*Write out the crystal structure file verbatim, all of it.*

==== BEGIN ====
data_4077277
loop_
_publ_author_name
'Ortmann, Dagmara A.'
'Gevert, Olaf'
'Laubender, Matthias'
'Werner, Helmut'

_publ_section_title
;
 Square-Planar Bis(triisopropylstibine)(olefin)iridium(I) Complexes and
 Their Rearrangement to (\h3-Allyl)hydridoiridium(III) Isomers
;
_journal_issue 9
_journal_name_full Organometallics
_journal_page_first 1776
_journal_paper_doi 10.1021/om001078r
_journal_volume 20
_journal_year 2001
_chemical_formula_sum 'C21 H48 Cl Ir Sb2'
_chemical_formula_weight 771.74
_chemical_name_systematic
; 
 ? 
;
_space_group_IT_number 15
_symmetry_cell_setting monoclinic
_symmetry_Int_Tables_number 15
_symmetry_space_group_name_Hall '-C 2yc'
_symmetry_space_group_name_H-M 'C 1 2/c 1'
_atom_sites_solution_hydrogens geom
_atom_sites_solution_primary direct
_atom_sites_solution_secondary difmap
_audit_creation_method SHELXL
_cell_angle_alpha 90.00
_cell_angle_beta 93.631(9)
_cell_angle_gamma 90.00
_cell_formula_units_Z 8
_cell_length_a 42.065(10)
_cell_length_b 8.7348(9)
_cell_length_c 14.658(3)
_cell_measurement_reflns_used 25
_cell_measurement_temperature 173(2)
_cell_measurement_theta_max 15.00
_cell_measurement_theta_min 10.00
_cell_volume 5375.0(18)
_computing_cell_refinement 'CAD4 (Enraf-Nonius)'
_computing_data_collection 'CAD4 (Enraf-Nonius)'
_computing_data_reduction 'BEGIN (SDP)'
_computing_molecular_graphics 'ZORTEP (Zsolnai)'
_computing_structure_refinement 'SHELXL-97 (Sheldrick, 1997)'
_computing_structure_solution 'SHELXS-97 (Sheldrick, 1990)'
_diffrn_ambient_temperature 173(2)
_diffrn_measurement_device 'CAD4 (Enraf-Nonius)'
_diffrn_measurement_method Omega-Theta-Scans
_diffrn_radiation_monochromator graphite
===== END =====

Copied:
data_4077277
loop_
_publ_author_name
'Ortmann, Dagmara A.'
'Gevert, Olaf'
'Laubender, Matthias'
'Werner, Helmut'

_publ_section_title
;
 Square-Planar Bis(triisopropylstibine)(olefin)iridium(I) Complexes and
 Their Rearrangement to (\h3-Allyl)hydridoiridium(III) Isomers
;
_journal_issue 9
_journal_name_full Organometallics
_journal_page_first 1776
_journal_paper_doi 10.1021/om001078r
_journal_volume 20
_journal_year 2001
_chemical_formula_sum 'C21 H48 Cl Ir Sb2'
_chemical_formula_weight 771.74
_chemical_name_systematic
; 
 ? 
;
_space_group_IT_number 15
_symmetry_cell_setting monoclinic
_symmetry_Int_Tables_number 15
_symmetry_space_group_name_Hall '-C 2yc'
_symmetry_space_group_name_H-M 'C 1 2/c 1'
_atom_sites_solution_hydrogens geom
_atom_sites_solution_primary direct
_atom_sites_solution_secondary difmap
_audit_creation_method SHELXL
_cell_angle_alpha 90.00
_cell_angle_beta 93.631(9)
_cell_angle_gamma 90.00
_cell_formula_units_Z 8
_cell_length_a 42.065(10)
_cell_length_b 8.7348(9)
_cell_length_c 14.658(3)
_cell_measurement_reflns_used 25
_cell_measurement_temperature 173(2)
_cell_measurement_theta_max 15.00
_cell_measurement_theta_min 10.00
_cell_volume 5375.0(18)
_computing_cell_refinement 'CAD4 (Enraf-Nonius)'
_computing_data_collection 'CAD4 (Enraf-Nonius)'
_computing_data_reduction 'BEGIN (SDP)'
_computing_molecular_graphics 'ZORTEP (Zsolnai)'
_computing_structure_refinement 'SHELXL-97 (Sheldrick, 1997)'
_computing_structure_solution 'SHELXS-97 (Sheldrick, 1990)'
_diffrn_ambient_temperature 173(2)
_diffrn_measurement_device 'CAD4 (Enraf-Nonius)'
_diffrn_measurement_method Omega-Theta-Scans
_diffrn_radiation_monochromator graphite